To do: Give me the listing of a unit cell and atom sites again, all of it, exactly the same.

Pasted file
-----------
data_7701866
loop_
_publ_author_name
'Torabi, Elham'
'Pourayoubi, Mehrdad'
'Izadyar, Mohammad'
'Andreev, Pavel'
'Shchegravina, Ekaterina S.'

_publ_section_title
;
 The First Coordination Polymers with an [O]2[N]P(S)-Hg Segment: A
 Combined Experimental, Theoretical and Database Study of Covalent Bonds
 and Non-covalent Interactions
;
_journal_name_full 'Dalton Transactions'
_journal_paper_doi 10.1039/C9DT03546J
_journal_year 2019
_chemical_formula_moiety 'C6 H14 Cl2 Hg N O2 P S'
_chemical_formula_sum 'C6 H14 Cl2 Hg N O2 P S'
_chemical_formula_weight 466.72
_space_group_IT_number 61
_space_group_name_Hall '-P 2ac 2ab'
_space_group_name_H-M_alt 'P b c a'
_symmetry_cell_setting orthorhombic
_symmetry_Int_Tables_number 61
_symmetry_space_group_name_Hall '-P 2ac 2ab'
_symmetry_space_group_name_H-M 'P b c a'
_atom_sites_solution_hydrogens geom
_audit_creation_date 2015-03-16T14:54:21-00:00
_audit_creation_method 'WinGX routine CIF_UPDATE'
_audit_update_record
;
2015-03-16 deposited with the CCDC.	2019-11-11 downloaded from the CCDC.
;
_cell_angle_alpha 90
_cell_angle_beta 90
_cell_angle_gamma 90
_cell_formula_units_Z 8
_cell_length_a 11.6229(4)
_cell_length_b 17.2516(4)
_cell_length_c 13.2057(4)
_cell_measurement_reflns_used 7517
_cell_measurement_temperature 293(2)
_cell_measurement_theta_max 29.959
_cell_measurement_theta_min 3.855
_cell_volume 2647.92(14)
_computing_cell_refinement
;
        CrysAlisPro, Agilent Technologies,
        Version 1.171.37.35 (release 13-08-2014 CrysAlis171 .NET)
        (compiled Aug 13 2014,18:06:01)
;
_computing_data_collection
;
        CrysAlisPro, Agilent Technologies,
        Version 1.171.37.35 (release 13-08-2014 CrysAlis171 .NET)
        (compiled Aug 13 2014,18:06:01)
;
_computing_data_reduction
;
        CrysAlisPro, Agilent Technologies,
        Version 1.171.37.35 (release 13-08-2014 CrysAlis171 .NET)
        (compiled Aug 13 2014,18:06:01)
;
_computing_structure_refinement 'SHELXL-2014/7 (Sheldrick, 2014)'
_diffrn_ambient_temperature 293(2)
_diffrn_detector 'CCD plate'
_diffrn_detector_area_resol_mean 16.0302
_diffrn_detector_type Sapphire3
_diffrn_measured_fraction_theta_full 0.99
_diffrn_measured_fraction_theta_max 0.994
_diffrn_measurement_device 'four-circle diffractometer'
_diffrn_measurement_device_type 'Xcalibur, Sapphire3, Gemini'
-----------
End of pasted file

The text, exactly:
data_7701866
loop_
_publ_author_name
'Torabi, Elham'
'Pourayoubi, Mehrdad'
'Izadyar, Mohammad'
'Andreev, Pavel'
'Shchegravina, Ekaterina S.'

_publ_section_title
;
 The First Coordination Polymers with an [O]2[N]P(S)-Hg Segment: A
 Combined Experimental, Theoretical and Database Study of Covalent Bonds
 and Non-covalent Interactions
;
_journal_name_full 'Dalton Transactions'
_journal_paper_doi 10.1039/C9DT03546J
_journal_year 2019
_chemical_formula_moiety 'C6 H14 Cl2 Hg N O2 P S'
_chemical_formula_sum 'C6 H14 Cl2 Hg N O2 P S'
_chemical_formula_weight 466.72
_space_group_IT_number 61
_space_group_name_Hall '-P 2ac 2ab'
_space_group_name_H-M_alt 'P b c a'
_symmetry_cell_setting orthorhombic
_symmetry_Int_Tables_number 61
_symmetry_space_group_name_Hall '-P 2ac 2ab'
_symmetry_space_group_name_H-M 'P b c a'
_atom_sites_solution_hydrogens geom
_audit_creation_date 2015-03-16T14:54:21-00:00
_audit_creation_method 'WinGX routine CIF_UPDATE'
_audit_update_record
;
2015-03-16 deposited with the CCDC.	2019-11-11 downloaded from the CCDC.
;
_cell_angle_alpha 90
_cell_angle_beta 90
_cell_angle_gamma 90
_cell_formula_units_Z 8
_cell_length_a 11.6229(4)
_cell_length_b 17.2516(4)
_cell_length_c 13.2057(4)
_cell_measurement_reflns_used 7517
_cell_measurement_temperature 293(2)
_cell_measurement_theta_max 29.959
_cell_measurement_theta_min 3.855
_cell_volume 2647.92(14)
_computing_cell_refinement
;
        CrysAlisPro, Agilent Technologies,
        Version 1.171.37.35 (release 13-08-2014 CrysAlis171 .NET)
        (compiled Aug 13 2014,18:06:01)
;
_computing_data_collection
;
        CrysAlisPro, Agilent Technologies,
        Version 1.171.37.35 (release 13-08-2014 CrysAlis171 .NET)
        (compiled Aug 13 2014,18:06:01)
;
_computing_data_reduction
;
        CrysAlisPro, Agilent Technologies,
        Version 1.171.37.35 (release 13-08-2014 CrysAlis171 .NET)
        (compiled Aug 13 2014,18:06:01)
;
_computing_structure_refinement 'SHELXL-2014/7 (Sheldrick, 2014)'
_diffrn_ambient_temperature 293(2)
_diffrn_detector 'CCD plate'
_diffrn_detector_area_resol_mean 16.0302
_diffrn_detector_type Sapphire3
_diffrn_measured_fraction_theta_full 0.99
_diffrn_measured_fraction_theta_max 0.994
_diffrn_measurement_device 'four-circle diffractometer'
_diffrn_measurement_device_type 'Xcalibur, Sapphire3, Gemini'